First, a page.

FREE subscription
Subscribe for free to receive each issue of Semiconductor Today magazine and weekly news brief.


28 February 2008


Going long with silicon Raman cascades

Researchers at Intel have reported the construction of an optically pumped silicon laser that emits infrared light at a wavelength of 1848nm (Nature Photonics, Advanced Online Publication, 24 February 2008, doi:10.1038/nphoton.2008.4). Although silicon Raman lasers have been created previously (since about 2004), this is the longest wavelength produced so far, achieved using a double Raman red-shift (also known as a Stokes shift). The output power is more than 5mW and the line-width is less than 2.5MHz (the frequency of 1848nm infrared is about 160THz). The scientists are hopeful that future devices could emit in the mid-infrared of 2000-5000nm (2-5 microns) range.

Image: Schematic of silicon Raman laser configuration.

These longer infrared wavelengths can be used to sense trace gases, monitor environments and perform biomedical tests. Further possible applications cited include industrial process control and free-space communication. These applications need higher-quality radiation compared with current semiconductor technology and are usually carried out using solid-state lasers, which are bulkier and more difficult to operate. The Intel group hopes to be able to develop low-cost, compact, room-temperature, high-performance mid-IR lasers for such work.

The Nature Photonics paper describes the use of the laser to perform rotationally resolved direct absorption spectroscopy on the gas molecules methane and water vapor. The measurement of methane levels is an important aspect of monitoring greenhouse gases; atmospheric water content is important to Intel as this level needs to be tightly controlled to achieve high production yields in CMOS semiconductor processing.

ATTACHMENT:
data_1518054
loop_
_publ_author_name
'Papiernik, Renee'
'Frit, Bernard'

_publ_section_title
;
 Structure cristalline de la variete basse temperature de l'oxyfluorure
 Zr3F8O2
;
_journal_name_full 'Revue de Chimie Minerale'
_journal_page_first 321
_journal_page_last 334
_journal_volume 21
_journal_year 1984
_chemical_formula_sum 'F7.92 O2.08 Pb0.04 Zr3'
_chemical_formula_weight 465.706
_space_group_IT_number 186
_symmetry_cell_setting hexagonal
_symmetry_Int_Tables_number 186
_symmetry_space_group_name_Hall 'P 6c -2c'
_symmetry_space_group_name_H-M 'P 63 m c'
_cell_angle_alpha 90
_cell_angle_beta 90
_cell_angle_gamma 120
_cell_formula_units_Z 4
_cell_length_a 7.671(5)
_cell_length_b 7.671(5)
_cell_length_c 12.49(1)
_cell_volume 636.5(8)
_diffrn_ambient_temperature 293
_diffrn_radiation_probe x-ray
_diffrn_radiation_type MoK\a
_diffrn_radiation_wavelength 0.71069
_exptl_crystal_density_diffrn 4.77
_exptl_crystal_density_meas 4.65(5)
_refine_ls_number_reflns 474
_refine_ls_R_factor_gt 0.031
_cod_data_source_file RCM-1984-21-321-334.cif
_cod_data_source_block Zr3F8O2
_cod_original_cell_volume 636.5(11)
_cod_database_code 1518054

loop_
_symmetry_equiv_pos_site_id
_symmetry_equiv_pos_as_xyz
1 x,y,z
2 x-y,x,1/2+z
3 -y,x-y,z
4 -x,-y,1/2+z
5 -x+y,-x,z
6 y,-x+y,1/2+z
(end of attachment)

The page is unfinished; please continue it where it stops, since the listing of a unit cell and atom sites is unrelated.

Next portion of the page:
The laser device uses the Raman effect, where a material absorbs light at one wavelength and emits at a longer wavelength, leaving some vibrational energy in the material. In fact, the effect is used twice in a cascade, moving the source radiation at 1550nm successively to 1686nm and then 1848nm. A third cascade would take the wavelength to 2045nm. Numerical modeling at Technische Universitaet Hamburg-Harburg has suggested that Raman silicon lasers could use cascades up to the sixth order. With the 15.6THz Raman red-shift quoted in the paper, the sixth-order wavelength would be about 3000nm (3 microns).

The longer wavelengths could also benefit from the absence of two-photon absorption in silicon beyond 2.2 microns. Silicon also has high Raman gain with narrow gain-bandwidth. The material is optically transparent at these infrared frequencies and up to a wavelength of 6 microns. Low-loss silicon-on-insulator waveguide technology allows the creation of tight optical confinement, resulting in low thresholds for lasing. Semiconductor production technology allows the integration of CMOS electronics and would avoid the complex assembly and alignment procedures needed for solid-state lasers. All these features suggest that silicon could be at an advantage over silica-based Raman and solid-state laser technologies.

The laser cavity was produced as a rib waveguide in a ring or ‘race track’ formation (pictured). The straight waveguide light-path from the pump to the output is directionally coupled to the cavity. A tunable continuous-wave laser (with a wavelength of 1550nm) was used as the pump. Lasers with such wavelengths have been widely developed for use in optical communications.

The pump laser power threshold for the first-order lasing (1686nm) is 80mW and for the second-order (1848nm) it is 120mW. Between these powers, the slope efficiency (rate of increase of laser output) is ~6%. The second-order slope efficiency is measured at 2.7%.

The researchers believe that improvements could be sought by optimizing the coupling coefficients of the pump and signal wavelengths. Other cavity configurations, such as using Bragg gratings as cavity reflectors, could also be tried.

See related items:

Intel demos first 40GHz hybrid InP/silicon laser

First electrically pumped hybrid silicon laser

Search: Silicon laser


The author Mike Cooke is a freelance technology journalist who has worked in the semiconductor and advanced technology sectors since 1997.